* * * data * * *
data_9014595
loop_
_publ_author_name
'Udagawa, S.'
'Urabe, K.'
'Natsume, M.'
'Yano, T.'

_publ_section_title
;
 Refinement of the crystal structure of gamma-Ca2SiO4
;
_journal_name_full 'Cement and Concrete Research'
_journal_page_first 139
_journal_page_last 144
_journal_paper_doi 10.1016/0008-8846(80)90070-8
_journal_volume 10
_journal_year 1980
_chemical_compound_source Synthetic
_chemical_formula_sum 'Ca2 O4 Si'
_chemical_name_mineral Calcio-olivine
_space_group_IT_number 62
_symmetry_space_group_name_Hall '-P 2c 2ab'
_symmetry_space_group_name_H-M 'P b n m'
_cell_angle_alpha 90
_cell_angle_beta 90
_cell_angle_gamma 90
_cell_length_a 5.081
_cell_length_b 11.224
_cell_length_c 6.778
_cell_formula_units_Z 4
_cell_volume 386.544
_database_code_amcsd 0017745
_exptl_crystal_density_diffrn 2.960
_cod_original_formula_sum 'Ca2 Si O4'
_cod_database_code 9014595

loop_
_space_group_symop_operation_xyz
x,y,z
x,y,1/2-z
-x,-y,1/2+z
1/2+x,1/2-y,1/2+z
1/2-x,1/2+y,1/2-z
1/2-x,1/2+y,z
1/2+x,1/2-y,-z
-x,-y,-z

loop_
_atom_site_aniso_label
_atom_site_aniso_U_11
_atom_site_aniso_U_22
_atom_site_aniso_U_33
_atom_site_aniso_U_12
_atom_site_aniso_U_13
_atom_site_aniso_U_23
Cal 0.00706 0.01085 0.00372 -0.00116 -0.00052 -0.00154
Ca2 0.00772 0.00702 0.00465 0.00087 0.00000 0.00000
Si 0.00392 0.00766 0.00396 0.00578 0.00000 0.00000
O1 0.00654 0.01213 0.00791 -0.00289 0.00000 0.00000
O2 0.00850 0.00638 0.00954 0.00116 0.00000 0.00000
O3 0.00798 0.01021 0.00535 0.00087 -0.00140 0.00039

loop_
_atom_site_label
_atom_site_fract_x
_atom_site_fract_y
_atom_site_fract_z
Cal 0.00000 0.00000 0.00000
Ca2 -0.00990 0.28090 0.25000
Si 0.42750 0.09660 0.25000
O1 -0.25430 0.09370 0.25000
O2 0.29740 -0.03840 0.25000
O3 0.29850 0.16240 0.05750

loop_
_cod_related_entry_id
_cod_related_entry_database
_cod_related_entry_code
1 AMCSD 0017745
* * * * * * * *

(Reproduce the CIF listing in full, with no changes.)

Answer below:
data_9014595
loop_
_publ_author_name
'Udagawa, S.'
'Urabe, K.'
'Natsume, M.'
'Yano, T.'

_publ_section_title
;
 Refinement of the crystal structure of gamma-Ca2SiO4
;
_journal_name_full 'Cement and Concrete Research'
_journal_page_first 139
_journal_page_last 144
_journal_paper_doi 10.1016/0008-8846(80)90070-8
_journal_volume 10
_journal_year 1980
_chemical_compound_source Synthetic
_chemical_formula_sum 'Ca2 O4 Si'
_chemical_name_mineral Calcio-olivine
_space_group_IT_number 62
_symmetry_space_group_name_Hall '-P 2c 2ab'
_symmetry_space_group_name_H-M 'P b n m'
_cell_angle_alpha 90
_cell_angle_beta 90
_cell_angle_gamma 90
_cell_length_a 5.081
_cell_length_b 11.224
_cell_length_c 6.778
_cell_formula_units_Z 4
_cell_volume 386.544
_database_code_amcsd 0017745
_exptl_crystal_density_diffrn 2.960
_cod_original_formula_sum 'Ca2 Si O4'
_cod_database_code 9014595

loop_
_space_group_symop_operation_xyz
x,y,z
x,y,1/2-z
-x,-y,1/2+z
1/2+x,1/2-y,1/2+z
1/2-x,1/2+y,1/2-z
1/2-x,1/2+y,z
1/2+x,1/2-y,-z
-x,-y,-z

loop_
_atom_site_aniso_label
_atom_site_aniso_U_11
_atom_site_aniso_U_22
_atom_site_aniso_U_33
_atom_site_aniso_U_12
_atom_site_aniso_U_13
_atom_site_aniso_U_23
Cal 0.00706 0.01085 0.00372 -0.00116 -0.00052 -0.00154
Ca2 0.00772 0.00702 0.00465 0.00087 0.00000 0.00000
Si 0.00392 0.00766 0.00396 0.00578 0.00000 0.00000
O1 0.00654 0.01213 0.00791 -0.00289 0.00000 0.00000
O2 0.00850 0.00638 0.00954 0.00116 0.00000 0.00000
O3 0.00798 0.01021 0.00535 0.00087 -0.00140 0.00039

loop_
_atom_site_label
_atom_site_fract_x
_atom_site_fract_y
_atom_site_fract_z
Cal 0.00000 0.00000 0.00000
Ca2 -0.00990 0.28090 0.25000
Si 0.42750 0.09660 0.25000
O1 -0.25430 0.09370 0.25000
O2 0.29740 -0.03840 0.25000
O3 0.29850 0.16240 0.05750

loop_
_cod_related_entry_id
_cod_related_entry_database
_cod_related_entry_code
1 AMCSD 0017745